And Armenian music required nothing less. In 1915, the government of the Ottoman Empire orchestrated the deportation and massacre of its Armenian population. Armenian men were summarily executed; Armenian women and children were marched through the desert to Syria, where they died in their hundreds of thousands in makeshift concentration camps. One and a half million Armenians perished, and with them their ancient songs. 

In the century since, state-sponsored policies of ethnic cleansing and cultural homogenization have threatened Anatolia’s diverse heritage. Lazuri nena, the language of the Laz people of Turkey’s northeast Black Sea coast, faces imminent extinction, and until 1991, Kurdish, the language of about one fifth of Turkey’s population, was banned outright; beginning in 1980, Kurds in Turkey could not give their children Kurdish names or sing their traditional songs for fear of prosecution. 

I propose a new “One Thousand and One Songs,” a modern iteration of the ethnomusicological project that preserved Armenians’ musical tradition. Over the course of two weeks, a team of dedicated AFS students would meet with members of minority and internal migrant populations in multiethnic cities like Istanbul, conduct in-depth interviews, and record traditional songs. These interviews and songs would be made available to the public as a digital anthology, accessible online. 

I am Armenian. This is my history and my culture, and I am committed to its survival. I am also committed to the promise of a brighter future, one in which Armenians, Turks, and Kurds can once more live side by side. I believe strongly that the peoples of Anatolia are as similar as they are different. They share a common land, and, more often than not, a common song.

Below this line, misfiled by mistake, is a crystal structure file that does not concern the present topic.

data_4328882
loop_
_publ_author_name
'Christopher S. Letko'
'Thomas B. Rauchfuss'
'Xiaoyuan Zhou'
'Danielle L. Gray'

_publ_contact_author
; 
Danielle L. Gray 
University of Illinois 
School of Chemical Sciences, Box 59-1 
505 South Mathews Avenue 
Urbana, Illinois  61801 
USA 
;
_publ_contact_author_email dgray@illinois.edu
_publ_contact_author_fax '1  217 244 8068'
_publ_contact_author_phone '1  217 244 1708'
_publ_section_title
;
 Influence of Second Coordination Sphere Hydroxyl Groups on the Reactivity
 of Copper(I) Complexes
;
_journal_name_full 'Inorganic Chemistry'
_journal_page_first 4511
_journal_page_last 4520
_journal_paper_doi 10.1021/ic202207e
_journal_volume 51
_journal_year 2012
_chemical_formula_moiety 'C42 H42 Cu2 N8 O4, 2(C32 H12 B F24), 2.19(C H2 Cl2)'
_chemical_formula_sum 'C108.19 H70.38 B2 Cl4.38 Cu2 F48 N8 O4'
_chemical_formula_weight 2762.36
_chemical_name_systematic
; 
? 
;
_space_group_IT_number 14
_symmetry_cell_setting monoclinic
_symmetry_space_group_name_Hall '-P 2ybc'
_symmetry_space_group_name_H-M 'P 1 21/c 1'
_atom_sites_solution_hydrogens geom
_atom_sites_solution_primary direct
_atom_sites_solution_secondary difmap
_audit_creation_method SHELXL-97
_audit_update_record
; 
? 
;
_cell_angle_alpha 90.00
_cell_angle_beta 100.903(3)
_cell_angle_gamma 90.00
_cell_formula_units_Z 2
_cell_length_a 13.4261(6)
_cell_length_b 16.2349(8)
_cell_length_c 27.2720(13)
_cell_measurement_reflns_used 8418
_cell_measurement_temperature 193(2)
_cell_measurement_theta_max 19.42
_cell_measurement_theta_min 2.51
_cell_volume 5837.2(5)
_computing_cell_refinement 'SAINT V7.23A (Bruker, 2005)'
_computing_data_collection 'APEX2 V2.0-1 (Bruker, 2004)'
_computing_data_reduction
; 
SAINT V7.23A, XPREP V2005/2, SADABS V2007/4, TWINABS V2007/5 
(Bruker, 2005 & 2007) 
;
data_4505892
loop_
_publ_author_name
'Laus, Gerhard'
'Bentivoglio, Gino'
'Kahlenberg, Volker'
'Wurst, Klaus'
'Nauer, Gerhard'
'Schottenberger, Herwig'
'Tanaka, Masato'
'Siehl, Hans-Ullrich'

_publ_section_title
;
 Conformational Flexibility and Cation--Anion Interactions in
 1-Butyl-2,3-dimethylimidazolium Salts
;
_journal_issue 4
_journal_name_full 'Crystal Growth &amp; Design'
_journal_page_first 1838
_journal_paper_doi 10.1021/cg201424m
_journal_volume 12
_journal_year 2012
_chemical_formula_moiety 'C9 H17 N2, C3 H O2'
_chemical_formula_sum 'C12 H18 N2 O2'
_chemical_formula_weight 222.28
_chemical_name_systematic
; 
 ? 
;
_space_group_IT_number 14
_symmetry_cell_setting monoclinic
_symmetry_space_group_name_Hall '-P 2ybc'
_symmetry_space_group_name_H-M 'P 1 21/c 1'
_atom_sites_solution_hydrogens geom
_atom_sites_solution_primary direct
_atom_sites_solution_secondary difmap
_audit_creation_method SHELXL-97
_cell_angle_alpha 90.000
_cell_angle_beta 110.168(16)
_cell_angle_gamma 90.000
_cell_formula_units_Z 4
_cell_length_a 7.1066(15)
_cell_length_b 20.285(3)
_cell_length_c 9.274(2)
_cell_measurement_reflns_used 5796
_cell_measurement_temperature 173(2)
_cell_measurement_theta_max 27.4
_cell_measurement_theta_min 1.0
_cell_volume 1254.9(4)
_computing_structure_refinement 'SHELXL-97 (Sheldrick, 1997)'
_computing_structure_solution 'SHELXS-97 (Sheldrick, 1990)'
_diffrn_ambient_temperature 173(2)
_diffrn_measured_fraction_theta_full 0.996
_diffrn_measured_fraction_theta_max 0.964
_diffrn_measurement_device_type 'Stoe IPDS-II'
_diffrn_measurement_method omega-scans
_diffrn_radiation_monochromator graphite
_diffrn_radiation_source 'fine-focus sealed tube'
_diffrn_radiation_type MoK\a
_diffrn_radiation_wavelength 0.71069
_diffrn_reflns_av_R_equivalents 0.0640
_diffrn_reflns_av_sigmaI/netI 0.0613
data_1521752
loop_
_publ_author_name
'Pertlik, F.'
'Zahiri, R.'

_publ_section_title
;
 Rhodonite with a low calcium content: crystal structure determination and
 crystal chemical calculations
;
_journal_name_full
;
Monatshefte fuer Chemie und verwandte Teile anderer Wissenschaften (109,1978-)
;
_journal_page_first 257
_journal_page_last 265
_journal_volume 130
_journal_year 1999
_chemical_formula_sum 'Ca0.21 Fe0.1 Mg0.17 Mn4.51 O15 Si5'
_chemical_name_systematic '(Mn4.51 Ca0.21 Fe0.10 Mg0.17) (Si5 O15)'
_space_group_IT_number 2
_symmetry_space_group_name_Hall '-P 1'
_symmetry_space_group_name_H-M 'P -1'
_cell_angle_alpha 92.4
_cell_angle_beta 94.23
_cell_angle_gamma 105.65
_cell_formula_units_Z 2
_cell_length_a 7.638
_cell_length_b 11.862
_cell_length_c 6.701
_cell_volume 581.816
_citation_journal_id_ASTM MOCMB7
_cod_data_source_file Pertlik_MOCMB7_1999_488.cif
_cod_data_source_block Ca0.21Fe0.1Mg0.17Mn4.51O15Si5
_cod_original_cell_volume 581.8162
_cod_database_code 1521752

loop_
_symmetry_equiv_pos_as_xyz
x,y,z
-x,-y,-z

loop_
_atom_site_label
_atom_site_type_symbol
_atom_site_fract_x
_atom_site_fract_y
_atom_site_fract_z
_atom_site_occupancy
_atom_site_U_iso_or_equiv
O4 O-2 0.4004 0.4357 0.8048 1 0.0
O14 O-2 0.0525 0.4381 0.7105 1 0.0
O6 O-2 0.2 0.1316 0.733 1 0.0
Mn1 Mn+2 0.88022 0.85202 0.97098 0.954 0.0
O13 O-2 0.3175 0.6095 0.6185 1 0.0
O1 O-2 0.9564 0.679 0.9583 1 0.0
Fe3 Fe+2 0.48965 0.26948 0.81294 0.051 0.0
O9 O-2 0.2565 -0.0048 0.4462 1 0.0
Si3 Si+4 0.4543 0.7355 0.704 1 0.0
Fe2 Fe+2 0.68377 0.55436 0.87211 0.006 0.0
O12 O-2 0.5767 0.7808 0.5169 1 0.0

please vote and reblog! thank you.


The St. Thaddeus Monastery best known as Qara Kelisa which literally means Black Church is an ancient Armenian monastery perched on a mountain ridge in the northern Iranian province of West Azerbaijan.

One of the 12 Apostles, St. Thaddeus, also known as Saint Jude, was martyred while spreading the Gospel. He is revered as an apostle of the Armenian Apostolic Church. Legend has it that a church dedicated to him was first built on the present site in AD 68.

Not much appears to remain of the original church, which was extensively rebuilt in 1329 after an earthquake damaged the structure in 1319. Nevertheless, some of the parts surrounding the altar apse date from the 10th century. Much of the present structure dates from 1811 when Qajar prince Abbas Mirza helped in renovations and repairs. This structure exactly duplicates the design of the cathedral at Etchmiadzin. The 19th century additions are from carved sandstone. The earliest parts are of black and white stone, hence its Turkic name Kara Kilise, the Black Church.

Qara Kelisa has been registered as the ninth Iranian historical-cultural heritage site on the United Nations Educational Scientific and Cultural Organization’s (UNESCO) World Heritage List.